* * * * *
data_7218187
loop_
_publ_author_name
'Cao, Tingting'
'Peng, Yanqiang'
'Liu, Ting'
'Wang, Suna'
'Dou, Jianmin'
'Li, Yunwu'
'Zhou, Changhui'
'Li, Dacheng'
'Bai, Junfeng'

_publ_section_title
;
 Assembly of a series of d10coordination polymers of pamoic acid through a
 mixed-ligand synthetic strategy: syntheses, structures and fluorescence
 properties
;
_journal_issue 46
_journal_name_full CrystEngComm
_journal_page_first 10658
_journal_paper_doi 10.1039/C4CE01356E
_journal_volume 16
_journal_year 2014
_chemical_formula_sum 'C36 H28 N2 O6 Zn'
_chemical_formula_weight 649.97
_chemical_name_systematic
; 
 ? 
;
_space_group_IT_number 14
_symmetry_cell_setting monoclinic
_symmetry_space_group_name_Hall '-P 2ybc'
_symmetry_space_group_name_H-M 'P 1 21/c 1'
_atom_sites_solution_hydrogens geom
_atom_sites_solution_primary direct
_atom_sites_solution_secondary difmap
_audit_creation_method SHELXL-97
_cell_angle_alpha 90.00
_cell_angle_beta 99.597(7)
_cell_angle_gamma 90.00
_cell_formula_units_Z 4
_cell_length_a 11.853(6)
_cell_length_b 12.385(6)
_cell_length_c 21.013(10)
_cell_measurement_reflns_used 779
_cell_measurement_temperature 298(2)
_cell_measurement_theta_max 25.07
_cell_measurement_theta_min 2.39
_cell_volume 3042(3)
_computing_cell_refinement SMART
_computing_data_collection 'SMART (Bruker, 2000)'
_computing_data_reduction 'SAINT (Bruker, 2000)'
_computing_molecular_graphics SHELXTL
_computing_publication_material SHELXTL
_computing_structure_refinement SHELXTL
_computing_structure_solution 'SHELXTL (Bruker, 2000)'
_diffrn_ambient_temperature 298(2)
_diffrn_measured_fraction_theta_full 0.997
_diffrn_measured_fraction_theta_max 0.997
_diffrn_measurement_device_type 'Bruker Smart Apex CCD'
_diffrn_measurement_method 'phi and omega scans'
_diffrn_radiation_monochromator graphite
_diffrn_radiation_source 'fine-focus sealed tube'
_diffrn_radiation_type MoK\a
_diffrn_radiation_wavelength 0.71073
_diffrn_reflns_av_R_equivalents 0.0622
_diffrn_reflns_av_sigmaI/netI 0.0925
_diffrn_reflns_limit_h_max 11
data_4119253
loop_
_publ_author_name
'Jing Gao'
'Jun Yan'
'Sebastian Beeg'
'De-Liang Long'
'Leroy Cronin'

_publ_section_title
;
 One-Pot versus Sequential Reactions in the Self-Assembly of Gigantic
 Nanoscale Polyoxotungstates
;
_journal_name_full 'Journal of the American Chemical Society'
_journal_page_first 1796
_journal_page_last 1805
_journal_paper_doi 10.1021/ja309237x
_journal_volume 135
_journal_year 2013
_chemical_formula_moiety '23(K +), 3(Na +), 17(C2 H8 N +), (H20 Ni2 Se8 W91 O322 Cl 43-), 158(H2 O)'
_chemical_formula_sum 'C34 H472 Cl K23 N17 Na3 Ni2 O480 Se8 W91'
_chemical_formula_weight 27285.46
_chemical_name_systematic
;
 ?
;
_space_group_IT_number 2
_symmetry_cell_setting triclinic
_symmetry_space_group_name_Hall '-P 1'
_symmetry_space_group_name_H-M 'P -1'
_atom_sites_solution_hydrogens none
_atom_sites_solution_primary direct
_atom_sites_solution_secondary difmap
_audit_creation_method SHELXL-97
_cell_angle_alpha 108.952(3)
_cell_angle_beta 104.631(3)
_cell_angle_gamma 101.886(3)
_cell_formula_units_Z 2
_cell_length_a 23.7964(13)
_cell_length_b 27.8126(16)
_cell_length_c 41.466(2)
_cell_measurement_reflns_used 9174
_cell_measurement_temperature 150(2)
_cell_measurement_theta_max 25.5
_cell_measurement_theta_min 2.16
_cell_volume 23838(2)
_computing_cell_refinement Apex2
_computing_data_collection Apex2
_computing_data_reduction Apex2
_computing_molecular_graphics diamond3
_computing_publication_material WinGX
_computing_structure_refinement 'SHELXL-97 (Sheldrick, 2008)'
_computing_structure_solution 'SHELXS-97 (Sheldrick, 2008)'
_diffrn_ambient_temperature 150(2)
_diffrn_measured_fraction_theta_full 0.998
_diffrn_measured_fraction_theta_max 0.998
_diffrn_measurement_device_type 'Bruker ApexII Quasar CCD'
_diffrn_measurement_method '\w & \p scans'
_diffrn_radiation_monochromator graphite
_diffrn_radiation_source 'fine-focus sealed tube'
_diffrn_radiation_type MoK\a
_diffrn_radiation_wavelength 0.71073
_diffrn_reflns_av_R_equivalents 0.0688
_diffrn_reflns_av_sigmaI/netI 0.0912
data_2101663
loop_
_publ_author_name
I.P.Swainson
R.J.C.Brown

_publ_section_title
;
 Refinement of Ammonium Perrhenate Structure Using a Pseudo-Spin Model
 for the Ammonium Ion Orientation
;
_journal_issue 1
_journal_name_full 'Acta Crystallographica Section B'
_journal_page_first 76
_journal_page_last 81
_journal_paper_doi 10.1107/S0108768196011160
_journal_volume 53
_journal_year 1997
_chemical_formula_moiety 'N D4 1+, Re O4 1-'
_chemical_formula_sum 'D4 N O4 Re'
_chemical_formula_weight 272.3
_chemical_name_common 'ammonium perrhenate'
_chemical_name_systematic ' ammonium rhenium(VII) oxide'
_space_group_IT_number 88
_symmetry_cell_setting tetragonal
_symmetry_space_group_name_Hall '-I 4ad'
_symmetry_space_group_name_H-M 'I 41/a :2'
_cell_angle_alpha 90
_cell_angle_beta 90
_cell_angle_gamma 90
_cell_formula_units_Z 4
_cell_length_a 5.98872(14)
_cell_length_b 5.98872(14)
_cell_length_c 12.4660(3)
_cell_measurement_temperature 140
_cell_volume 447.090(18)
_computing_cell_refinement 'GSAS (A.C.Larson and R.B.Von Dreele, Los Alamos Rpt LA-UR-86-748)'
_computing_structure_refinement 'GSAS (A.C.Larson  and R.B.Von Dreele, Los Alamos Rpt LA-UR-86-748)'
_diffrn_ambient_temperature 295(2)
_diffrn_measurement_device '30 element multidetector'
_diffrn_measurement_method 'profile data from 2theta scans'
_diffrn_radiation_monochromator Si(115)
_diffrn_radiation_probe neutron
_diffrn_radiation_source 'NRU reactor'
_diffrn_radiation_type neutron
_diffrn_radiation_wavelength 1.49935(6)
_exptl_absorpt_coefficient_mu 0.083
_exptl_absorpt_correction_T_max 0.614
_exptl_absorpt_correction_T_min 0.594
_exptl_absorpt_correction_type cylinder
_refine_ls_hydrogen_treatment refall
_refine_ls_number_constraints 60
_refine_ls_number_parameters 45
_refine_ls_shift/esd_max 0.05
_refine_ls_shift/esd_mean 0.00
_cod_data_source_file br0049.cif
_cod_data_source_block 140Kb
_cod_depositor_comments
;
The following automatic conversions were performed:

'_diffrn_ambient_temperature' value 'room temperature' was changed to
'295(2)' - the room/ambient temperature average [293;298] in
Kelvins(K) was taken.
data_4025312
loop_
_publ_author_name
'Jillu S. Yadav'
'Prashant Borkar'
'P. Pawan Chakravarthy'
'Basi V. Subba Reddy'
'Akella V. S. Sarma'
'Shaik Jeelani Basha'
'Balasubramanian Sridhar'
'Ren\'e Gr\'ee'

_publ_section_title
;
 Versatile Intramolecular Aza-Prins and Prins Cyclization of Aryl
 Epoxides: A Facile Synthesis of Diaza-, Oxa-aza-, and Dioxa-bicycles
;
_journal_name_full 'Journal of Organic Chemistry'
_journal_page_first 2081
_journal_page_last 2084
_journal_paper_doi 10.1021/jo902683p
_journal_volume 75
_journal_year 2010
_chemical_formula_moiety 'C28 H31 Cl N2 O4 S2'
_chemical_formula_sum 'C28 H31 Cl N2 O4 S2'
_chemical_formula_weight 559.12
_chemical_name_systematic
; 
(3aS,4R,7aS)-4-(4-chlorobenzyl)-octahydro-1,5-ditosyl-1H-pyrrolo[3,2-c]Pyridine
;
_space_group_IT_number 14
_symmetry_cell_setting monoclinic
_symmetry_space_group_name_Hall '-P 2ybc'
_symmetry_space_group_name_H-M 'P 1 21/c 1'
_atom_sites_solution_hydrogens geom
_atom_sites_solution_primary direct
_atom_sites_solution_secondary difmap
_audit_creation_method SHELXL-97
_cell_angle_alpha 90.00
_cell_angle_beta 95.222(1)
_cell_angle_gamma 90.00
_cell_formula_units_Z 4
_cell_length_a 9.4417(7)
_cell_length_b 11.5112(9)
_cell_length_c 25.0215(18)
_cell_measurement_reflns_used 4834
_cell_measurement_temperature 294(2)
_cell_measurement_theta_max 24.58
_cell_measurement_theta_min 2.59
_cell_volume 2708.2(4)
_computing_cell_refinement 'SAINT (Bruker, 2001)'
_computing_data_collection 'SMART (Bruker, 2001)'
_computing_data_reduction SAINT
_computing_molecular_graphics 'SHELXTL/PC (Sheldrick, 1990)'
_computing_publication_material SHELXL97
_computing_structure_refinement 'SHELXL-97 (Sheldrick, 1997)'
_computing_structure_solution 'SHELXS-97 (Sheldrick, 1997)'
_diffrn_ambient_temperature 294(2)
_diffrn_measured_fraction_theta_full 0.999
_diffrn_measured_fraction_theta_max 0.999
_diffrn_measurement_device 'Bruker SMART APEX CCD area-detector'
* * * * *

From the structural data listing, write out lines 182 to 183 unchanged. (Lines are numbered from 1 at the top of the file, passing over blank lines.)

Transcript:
_exptl_absorpt_correction_type cylinder
_refine_ls_hydrogen_treatment refall